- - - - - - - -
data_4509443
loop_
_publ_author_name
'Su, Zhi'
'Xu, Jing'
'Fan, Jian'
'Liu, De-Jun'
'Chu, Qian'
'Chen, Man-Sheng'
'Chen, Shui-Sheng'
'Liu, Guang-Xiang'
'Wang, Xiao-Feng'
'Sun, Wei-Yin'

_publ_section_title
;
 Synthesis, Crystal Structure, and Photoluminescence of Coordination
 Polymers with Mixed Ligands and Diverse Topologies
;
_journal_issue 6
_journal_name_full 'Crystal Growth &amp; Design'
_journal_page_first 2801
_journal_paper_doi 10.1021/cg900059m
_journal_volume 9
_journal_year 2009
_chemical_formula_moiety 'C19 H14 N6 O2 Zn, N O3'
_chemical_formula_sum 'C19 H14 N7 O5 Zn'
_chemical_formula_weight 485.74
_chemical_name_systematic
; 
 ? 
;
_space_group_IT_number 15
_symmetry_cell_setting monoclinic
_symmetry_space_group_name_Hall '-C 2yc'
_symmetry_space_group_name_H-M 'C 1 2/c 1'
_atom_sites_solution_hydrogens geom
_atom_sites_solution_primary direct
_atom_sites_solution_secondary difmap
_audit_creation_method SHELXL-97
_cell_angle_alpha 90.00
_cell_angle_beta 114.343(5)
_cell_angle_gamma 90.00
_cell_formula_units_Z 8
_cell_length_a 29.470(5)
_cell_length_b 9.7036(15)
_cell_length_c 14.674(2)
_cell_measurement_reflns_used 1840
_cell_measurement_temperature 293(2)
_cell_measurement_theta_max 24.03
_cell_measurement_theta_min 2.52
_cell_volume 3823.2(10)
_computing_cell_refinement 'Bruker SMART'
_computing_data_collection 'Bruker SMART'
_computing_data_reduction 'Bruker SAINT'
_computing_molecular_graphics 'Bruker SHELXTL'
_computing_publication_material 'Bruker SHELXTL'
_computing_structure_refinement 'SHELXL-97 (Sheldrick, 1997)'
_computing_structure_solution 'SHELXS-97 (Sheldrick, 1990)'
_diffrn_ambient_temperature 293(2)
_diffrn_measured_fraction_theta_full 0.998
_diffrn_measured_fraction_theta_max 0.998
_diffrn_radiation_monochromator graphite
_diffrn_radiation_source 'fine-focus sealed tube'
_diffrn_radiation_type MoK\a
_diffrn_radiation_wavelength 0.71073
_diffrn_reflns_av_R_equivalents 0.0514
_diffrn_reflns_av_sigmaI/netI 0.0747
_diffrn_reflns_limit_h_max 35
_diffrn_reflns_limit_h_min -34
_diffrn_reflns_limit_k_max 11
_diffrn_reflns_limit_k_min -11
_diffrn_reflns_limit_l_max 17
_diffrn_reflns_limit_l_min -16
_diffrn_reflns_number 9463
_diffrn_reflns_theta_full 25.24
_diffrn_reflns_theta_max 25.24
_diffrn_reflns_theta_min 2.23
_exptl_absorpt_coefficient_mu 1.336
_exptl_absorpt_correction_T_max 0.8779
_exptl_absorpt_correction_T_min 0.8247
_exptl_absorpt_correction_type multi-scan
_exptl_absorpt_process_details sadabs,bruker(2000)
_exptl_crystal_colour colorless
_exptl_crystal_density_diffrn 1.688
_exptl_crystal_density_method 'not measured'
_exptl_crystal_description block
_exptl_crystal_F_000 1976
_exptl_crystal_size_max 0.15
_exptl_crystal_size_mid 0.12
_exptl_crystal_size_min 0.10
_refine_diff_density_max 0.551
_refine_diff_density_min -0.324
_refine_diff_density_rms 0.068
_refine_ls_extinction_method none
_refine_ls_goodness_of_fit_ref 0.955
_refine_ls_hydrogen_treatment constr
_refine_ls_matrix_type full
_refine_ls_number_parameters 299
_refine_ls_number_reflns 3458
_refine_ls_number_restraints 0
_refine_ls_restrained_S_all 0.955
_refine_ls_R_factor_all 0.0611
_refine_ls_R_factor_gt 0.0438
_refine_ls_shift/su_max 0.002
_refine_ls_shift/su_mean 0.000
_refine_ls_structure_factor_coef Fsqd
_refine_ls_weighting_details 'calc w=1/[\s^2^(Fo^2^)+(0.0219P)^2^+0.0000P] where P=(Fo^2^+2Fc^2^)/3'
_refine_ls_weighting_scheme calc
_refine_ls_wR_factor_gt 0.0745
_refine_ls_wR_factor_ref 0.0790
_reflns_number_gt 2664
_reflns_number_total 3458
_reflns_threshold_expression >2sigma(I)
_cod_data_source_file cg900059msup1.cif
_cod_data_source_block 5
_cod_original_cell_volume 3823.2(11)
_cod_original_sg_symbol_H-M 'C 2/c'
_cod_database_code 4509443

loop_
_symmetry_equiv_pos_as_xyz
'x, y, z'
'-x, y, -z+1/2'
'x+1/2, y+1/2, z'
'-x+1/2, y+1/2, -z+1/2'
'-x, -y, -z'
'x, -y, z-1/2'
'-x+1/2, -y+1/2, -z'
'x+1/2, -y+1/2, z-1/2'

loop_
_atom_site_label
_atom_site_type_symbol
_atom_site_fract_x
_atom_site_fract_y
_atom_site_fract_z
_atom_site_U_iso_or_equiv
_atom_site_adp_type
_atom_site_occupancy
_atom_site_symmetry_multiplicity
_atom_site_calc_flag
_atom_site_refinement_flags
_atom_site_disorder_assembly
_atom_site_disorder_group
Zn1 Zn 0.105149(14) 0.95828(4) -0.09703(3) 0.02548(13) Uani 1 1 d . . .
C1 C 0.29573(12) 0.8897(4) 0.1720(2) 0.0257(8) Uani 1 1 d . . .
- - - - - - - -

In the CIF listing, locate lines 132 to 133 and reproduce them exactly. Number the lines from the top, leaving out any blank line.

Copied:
_atom_site_fract_x
_atom_site_fract_y